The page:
Romans at a later period got their notions on hydraulic constructions from the Egyptians. Criticism of scientists is that Egyptians could have employed watertight joints and iron pipes, of which they seemed to be ignorant, thus cutting the cost. But they evidently employed a far superior method in their channels and artificial water works.

Lesseps who employed engineers for the construction of the Suez canal learned from ancient Romans all their art could teach them, and the Romans derived their knowledge from Egypt.

Professor Carpenter says that for a distance of 500 miles above Cairo there stretches a strip of land reclaimed  from the desert and made the most fertile land on the face of the earth. Says he, further, that for thousands of years these branch canals conveyed fresh water from the Nile to fertilize the land of this long narrow strip as well as the delta. He describes the network of canals over the Delta which dates from an early period of Egyptian monarchs.

Amazing architecture of Egyptian temples

H.P.B. quotes from the writing of one Carpenter who gives an account of the marvels of Egyptian architecture. [Perhaps the author whom HPB cites is Edward Carpenter. Some research needs to be done.] To quote a passage :

“These stupendous and beautiful erections...these gigantic pyramids and temples” have a “vastness and beauty” which are “still impressive after the lapse of thousands of years.” He is amazed at “the admirable character of the workmanship; the stone in most cases being fitted together with astonishing nicety, so that a knife could hardly be thrust between the joints.” He speaks of the Egyptian Book of the Dead  sculptured on the old monuments and the ancient belief in the immortality of the soul. The language in which it was expressed anticipated that of the Christian Revelation. In the Egyptian Book of the Dead are to be found the very phrases we find in the New Testament  in connection with the day of judgment, and these hierograms were engraved 2000 B.C.

Bunsen, the great Egyptologist, made exact calculations of the Pyramid of Cheops. The mass of masonry of the pyramid measured 82,111,000feet, and would weigh 6,316, 000 tons.  The immense number of squared stones show us unparalleled skill of Egyptian quarrymen. Joints are scarcely perceptible, not wider than the thickness of a silver paper, and cement so tenacious, that the fragments of the casing stones still remain in their original position despite lapse of centuries. Who of our modern architects and chemists will discover the indestructible cement of old Egyptian buildings, asks H.P.B.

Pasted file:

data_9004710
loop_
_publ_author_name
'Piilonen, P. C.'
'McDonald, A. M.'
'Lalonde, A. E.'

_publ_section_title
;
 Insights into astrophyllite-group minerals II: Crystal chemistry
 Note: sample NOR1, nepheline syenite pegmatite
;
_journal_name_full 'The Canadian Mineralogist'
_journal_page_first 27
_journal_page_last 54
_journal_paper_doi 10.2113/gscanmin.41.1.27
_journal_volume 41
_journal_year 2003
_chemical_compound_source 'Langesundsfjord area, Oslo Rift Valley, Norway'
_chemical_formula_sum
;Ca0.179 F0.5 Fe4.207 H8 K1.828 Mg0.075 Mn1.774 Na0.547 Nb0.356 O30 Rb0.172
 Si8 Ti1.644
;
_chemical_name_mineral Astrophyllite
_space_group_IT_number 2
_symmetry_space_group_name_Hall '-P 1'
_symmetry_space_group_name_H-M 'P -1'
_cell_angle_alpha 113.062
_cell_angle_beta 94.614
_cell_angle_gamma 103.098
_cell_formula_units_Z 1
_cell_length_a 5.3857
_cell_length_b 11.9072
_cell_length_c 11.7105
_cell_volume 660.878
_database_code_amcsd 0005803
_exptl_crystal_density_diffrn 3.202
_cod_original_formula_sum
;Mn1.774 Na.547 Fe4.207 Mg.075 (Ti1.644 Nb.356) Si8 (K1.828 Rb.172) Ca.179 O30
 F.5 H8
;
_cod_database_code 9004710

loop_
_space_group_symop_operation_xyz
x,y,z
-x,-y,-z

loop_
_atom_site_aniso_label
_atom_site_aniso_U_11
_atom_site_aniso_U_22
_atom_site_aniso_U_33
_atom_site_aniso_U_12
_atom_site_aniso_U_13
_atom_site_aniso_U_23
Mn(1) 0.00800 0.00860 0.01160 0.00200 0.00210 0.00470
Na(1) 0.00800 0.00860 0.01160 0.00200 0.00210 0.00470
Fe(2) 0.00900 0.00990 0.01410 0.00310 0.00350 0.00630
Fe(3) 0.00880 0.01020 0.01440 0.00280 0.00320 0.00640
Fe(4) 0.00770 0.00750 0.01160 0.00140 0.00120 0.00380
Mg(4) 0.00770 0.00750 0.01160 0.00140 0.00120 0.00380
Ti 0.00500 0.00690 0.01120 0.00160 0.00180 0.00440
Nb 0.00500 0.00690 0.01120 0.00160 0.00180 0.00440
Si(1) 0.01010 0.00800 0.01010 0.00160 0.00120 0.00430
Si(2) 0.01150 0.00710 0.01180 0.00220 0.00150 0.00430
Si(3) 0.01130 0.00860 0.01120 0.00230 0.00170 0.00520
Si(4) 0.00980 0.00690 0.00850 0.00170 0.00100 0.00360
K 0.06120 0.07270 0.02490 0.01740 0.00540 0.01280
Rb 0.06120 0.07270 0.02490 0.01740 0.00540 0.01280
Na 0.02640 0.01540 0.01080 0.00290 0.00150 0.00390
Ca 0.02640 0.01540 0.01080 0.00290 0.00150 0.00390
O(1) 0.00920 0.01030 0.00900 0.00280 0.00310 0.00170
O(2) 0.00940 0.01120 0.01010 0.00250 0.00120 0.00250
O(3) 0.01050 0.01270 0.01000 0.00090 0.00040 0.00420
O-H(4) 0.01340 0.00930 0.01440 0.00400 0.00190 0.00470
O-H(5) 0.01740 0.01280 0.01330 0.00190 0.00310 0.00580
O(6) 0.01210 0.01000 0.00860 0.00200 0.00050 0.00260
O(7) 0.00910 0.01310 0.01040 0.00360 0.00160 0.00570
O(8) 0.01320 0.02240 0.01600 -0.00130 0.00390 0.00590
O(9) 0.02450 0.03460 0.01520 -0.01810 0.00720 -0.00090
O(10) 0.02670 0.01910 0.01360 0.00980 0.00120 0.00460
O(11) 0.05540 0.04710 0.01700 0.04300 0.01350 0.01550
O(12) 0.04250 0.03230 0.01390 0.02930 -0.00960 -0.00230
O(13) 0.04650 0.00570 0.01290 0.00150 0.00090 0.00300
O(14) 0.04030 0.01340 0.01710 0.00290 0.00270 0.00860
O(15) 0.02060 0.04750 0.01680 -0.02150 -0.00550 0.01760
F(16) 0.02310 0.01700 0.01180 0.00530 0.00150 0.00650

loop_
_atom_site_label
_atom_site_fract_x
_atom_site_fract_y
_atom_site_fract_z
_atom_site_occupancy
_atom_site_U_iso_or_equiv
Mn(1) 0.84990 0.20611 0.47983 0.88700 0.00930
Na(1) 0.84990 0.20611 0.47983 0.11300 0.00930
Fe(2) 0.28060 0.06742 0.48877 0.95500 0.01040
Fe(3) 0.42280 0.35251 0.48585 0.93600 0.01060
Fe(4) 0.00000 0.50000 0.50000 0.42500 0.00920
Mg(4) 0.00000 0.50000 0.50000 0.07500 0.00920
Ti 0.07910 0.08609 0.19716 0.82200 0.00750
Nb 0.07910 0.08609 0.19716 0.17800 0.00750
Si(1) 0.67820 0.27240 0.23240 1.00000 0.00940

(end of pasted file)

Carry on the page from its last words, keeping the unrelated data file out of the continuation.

Transportation of huge stones over great distances

Researchers demonstrated the monoliths were brought from prodigious distances but are at a loss to account for the means employed by Egyptians.  Old MSS show, however, that they were transported by means of portable rails resting upon inflated bags of hide rendered indestructible by the same process as that used for preserving the mummies.

Great antiquity of pyramids and what they signified     

Modern dating of the age of pyramids is conjectural. Herodotus informs us successive kings erected one to commemorate his reign, and serve as his sepulchre. But Herodotus did not tell all though he knew the real purpose, as he was an Initiate and was bound by the oath of secrecy.  H.P.B. says that they symbolized the creative principle of nature, and illustrated the principle of geometry, mathematics, astrology and astronomy, and that, internally, they were majestic fanes, in whose sombre recesses were performed Mysteries, and whose walls had often witnessed the initiation-scenes of the royal family. The Porphyry sarcophagus was the baptismal font (which the English Astronomer, Piazzi Smith mistook to be a corn bin) upon emerging from which the neophyte was “born again” and became an Adept.

Modern estimation of the age of pyramids and the purpose they served are all conjectures. Professor Piazzi Smith gives mathematical and astronomical bearing the pyramids. One of the Books of Hermes gives description of certain pyramids standing on the sea-shore, the waves of which dashed in powerless fury against its base. This account gives us an idea of antiquity of Egyptian pyramids to be far more than the modern scholars are prepared to admit. It implies that the geographical features of the country have changed, and indicate what researchers thought were granaries were really “Magico-Astrological Observatories” and royal sepulchres an origin ante-dating  the upheaval of the Sahara. French archaeologist, Dr. Rebold was of the view that there were thirty or forty colleges of priests who studied occult sciences and practical magic.

Egypt far older, and shone brighter, than Rome and was the main-spring of civilization, learning and intelligence of the race.

H.P.B. quotes from the National Quarterly Review (vol. Xxxii, No. Lxii, December 1875) that excavations at Carthage showed traces of a civilization, a refinement of art and luxury, which must even have outshone that of ancient Rome; that while one empire swayed the world by force of arms alone, the other was the last and the most perfect representative of a race who had, for centuries before Rome was dreamed of, directed the civilization, the learning and intelligence of mankind.